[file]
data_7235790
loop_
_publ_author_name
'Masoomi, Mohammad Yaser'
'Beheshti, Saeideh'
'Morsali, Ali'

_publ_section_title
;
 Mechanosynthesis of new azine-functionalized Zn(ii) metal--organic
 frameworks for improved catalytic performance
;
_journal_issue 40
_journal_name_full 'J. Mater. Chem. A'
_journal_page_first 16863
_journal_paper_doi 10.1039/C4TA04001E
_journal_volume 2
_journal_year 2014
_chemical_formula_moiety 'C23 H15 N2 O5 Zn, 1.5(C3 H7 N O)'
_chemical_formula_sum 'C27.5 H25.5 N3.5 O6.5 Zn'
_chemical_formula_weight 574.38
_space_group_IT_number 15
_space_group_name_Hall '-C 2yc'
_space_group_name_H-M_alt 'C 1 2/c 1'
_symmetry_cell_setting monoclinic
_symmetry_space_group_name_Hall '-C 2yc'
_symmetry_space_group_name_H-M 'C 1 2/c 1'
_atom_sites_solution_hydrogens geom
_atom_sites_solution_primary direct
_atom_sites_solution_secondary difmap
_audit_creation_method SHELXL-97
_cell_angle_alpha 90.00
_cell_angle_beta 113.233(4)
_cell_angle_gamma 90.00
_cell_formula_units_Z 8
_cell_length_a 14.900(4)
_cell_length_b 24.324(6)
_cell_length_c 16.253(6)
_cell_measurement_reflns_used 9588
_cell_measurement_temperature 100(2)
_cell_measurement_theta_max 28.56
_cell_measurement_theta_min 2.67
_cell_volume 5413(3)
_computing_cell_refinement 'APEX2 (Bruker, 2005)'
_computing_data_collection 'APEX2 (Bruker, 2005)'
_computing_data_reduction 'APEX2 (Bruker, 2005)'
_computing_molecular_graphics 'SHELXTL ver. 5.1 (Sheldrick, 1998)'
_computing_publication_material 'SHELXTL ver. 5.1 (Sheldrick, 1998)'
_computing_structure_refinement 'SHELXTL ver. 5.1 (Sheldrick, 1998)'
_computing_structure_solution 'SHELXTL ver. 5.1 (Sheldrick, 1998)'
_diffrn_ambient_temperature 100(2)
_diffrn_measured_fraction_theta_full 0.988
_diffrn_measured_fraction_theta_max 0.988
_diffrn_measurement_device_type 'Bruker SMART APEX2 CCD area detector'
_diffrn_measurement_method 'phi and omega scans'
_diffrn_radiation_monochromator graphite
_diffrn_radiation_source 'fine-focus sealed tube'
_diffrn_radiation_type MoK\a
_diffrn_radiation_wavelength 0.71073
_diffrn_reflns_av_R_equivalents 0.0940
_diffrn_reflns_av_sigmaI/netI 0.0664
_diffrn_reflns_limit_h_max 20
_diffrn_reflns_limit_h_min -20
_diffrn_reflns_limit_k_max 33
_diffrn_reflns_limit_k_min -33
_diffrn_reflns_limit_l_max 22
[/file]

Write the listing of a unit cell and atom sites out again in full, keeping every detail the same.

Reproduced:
data_7235790
loop_
_publ_author_name
'Masoomi, Mohammad Yaser'
'Beheshti, Saeideh'
'Morsali, Ali'

_publ_section_title
;
 Mechanosynthesis of new azine-functionalized Zn(ii) metal--organic
 frameworks for improved catalytic performance
;
_journal_issue 40
_journal_name_full 'J. Mater. Chem. A'
_journal_page_first 16863
_journal_paper_doi 10.1039/C4TA04001E
_journal_volume 2
_journal_year 2014
_chemical_formula_moiety 'C23 H15 N2 O5 Zn, 1.5(C3 H7 N O)'
_chemical_formula_sum 'C27.5 H25.5 N3.5 O6.5 Zn'
_chemical_formula_weight 574.38
_space_group_IT_number 15
_space_group_name_Hall '-C 2yc'
_space_group_name_H-M_alt 'C 1 2/c 1'
_symmetry_cell_setting monoclinic
_symmetry_space_group_name_Hall '-C 2yc'
_symmetry_space_group_name_H-M 'C 1 2/c 1'
_atom_sites_solution_hydrogens geom
_atom_sites_solution_primary direct
_atom_sites_solution_secondary difmap
_audit_creation_method SHELXL-97
_cell_angle_alpha 90.00
_cell_angle_beta 113.233(4)
_cell_angle_gamma 90.00
_cell_formula_units_Z 8
_cell_length_a 14.900(4)
_cell_length_b 24.324(6)
_cell_length_c 16.253(6)
_cell_measurement_reflns_used 9588
_cell_measurement_temperature 100(2)
_cell_measurement_theta_max 28.56
_cell_measurement_theta_min 2.67
_cell_volume 5413(3)
_computing_cell_refinement 'APEX2 (Bruker, 2005)'
_computing_data_collection 'APEX2 (Bruker, 2005)'
_computing_data_reduction 'APEX2 (Bruker, 2005)'
_computing_molecular_graphics 'SHELXTL ver. 5.1 (Sheldrick, 1998)'
_computing_publication_material 'SHELXTL ver. 5.1 (Sheldrick, 1998)'
_computing_structure_refinement 'SHELXTL ver. 5.1 (Sheldrick, 1998)'
_computing_structure_solution 'SHELXTL ver. 5.1 (Sheldrick, 1998)'
_diffrn_ambient_temperature 100(2)
_diffrn_measured_fraction_theta_full 0.988
_diffrn_measured_fraction_theta_max 0.988
_diffrn_measurement_device_type 'Bruker SMART APEX2 CCD area detector'
_diffrn_measurement_method 'phi and omega scans'
_diffrn_radiation_monochromator graphite
_diffrn_radiation_source 'fine-focus sealed tube'
_diffrn_radiation_type MoK\a
_diffrn_radiation_wavelength 0.71073
_diffrn_reflns_av_R_equivalents 0.0940
_diffrn_reflns_av_sigmaI/netI 0.0664
_diffrn_reflns_limit_h_max 20
_diffrn_reflns_limit_h_min -20
_diffrn_reflns_limit_k_max 33
_diffrn_reflns_limit_k_min -33
_diffrn_reflns_limit_l_max 22